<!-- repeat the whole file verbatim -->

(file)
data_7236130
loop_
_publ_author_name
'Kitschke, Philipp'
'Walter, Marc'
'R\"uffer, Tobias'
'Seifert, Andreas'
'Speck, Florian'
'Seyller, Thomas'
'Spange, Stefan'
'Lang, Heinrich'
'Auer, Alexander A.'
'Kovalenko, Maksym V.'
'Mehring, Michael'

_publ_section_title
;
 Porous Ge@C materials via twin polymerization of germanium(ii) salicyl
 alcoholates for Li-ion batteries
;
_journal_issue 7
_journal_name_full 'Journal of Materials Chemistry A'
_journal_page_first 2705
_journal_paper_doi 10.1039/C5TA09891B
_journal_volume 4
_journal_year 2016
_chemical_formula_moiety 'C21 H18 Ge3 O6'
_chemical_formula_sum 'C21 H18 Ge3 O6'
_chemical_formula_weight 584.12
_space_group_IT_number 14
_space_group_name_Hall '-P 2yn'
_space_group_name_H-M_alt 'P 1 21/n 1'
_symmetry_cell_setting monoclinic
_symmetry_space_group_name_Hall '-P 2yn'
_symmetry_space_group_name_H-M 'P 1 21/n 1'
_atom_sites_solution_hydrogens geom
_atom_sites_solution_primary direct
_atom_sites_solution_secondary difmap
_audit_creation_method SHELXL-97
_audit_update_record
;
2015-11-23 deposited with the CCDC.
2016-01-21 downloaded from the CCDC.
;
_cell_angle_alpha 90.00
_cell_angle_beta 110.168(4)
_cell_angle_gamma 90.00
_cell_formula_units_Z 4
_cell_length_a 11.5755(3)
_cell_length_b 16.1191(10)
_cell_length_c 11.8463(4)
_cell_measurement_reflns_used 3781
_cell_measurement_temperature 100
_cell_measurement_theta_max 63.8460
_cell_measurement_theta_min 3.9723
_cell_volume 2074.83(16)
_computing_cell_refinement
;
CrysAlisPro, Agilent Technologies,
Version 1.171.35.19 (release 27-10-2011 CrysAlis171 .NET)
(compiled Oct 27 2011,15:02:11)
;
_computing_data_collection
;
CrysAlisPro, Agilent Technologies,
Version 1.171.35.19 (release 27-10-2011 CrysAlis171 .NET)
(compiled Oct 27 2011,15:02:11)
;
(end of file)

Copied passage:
data_7236130
loop_
_publ_author_name
'Kitschke, Philipp'
'Walter, Marc'
'R\"uffer, Tobias'
'Seifert, Andreas'
'Speck, Florian'
'Seyller, Thomas'
'Spange, Stefan'
'Lang, Heinrich'
'Auer, Alexander A.'
'Kovalenko, Maksym V.'
'Mehring, Michael'

_publ_section_title
;
 Porous Ge@C materials via twin polymerization of germanium(ii) salicyl
 alcoholates for Li-ion batteries
;
_journal_issue 7
_journal_name_full 'Journal of Materials Chemistry A'
_journal_page_first 2705
_journal_paper_doi 10.1039/C5TA09891B
_journal_volume 4
_journal_year 2016
_chemical_formula_moiety 'C21 H18 Ge3 O6'
_chemical_formula_sum 'C21 H18 Ge3 O6'
_chemical_formula_weight 584.12
_space_group_IT_number 14
_space_group_name_Hall '-P 2yn'
_space_group_name_H-M_alt 'P 1 21/n 1'
_symmetry_cell_setting monoclinic
_symmetry_space_group_name_Hall '-P 2yn'
_symmetry_space_group_name_H-M 'P 1 21/n 1'
_atom_sites_solution_hydrogens geom
_atom_sites_solution_primary direct
_atom_sites_solution_secondary difmap
_audit_creation_method SHELXL-97
_audit_update_record
;
2015-11-23 deposited with the CCDC.
2016-01-21 downloaded from the CCDC.
;
_cell_angle_alpha 90.00
_cell_angle_beta 110.168(4)
_cell_angle_gamma 90.00
_cell_formula_units_Z 4
_cell_length_a 11.5755(3)
_cell_length_b 16.1191(10)
_cell_length_c 11.8463(4)
_cell_measurement_reflns_used 3781
_cell_measurement_temperature 100
_cell_measurement_theta_max 63.8460
_cell_measurement_theta_min 3.9723
_cell_volume 2074.83(16)
_computing_cell_refinement
;
CrysAlisPro, Agilent Technologies,
Version 1.171.35.19 (release 27-10-2011 CrysAlis171 .NET)
(compiled Oct 27 2011,15:02:11)
;
_computing_data_collection
;
CrysAlisPro, Agilent Technologies,
Version 1.171.35.19 (release 27-10-2011 CrysAlis171 .NET)
(compiled Oct 27 2011,15:02:11)
;